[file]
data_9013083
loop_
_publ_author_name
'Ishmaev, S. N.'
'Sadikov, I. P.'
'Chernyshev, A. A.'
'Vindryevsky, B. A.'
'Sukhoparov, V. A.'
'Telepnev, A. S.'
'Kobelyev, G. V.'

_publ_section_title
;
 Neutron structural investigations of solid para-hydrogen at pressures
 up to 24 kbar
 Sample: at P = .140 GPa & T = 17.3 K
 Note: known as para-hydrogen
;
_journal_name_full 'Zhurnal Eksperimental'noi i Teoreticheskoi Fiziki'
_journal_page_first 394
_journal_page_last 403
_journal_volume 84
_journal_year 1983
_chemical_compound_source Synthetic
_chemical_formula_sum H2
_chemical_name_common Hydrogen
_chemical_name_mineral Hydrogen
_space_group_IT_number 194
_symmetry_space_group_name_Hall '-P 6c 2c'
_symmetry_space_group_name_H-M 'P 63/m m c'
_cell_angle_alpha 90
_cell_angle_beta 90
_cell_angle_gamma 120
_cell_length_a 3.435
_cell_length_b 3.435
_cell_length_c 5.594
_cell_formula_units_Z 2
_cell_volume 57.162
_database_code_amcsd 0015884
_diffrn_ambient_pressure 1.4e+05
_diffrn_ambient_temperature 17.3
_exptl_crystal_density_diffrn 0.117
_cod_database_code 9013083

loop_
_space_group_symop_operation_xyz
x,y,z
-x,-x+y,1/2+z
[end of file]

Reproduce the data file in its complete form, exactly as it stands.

data_9013083
loop_
_publ_author_name
'Ishmaev, S. N.'
'Sadikov, I. P.'
'Chernyshev, A. A.'
'Vindryevsky, B. A.'
'Sukhoparov, V. A.'
'Telepnev, A. S.'
'Kobelyev, G. V.'

_publ_section_title
;
 Neutron structural investigations of solid para-hydrogen at pressures
 up to 24 kbar
 Sample: at P = .140 GPa & T = 17.3 K
 Note: known as para-hydrogen
;
_journal_name_full 'Zhurnal Eksperimental'noi i Teoreticheskoi Fiziki'
_journal_page_first 394
_journal_page_last 403
_journal_volume 84
_journal_year 1983
_chemical_compound_source Synthetic
_chemical_formula_sum H2
_chemical_name_common Hydrogen
_chemical_name_mineral Hydrogen
_space_group_IT_number 194
_symmetry_space_group_name_Hall '-P 6c 2c'
_symmetry_space_group_name_H-M 'P 63/m m c'
_cell_angle_alpha 90
_cell_angle_beta 90
_cell_angle_gamma 120
_cell_length_a 3.435
_cell_length_b 3.435
_cell_length_c 5.594
_cell_formula_units_Z 2
_cell_volume 57.162
_database_code_amcsd 0015884
_diffrn_ambient_pressure 1.4e+05
_diffrn_ambient_temperature 17.3
_exptl_crystal_density_diffrn 0.117
_cod_database_code 9013083

loop_
_space_group_symop_operation_xyz
x,y,z
-x,-x+y,1/2+z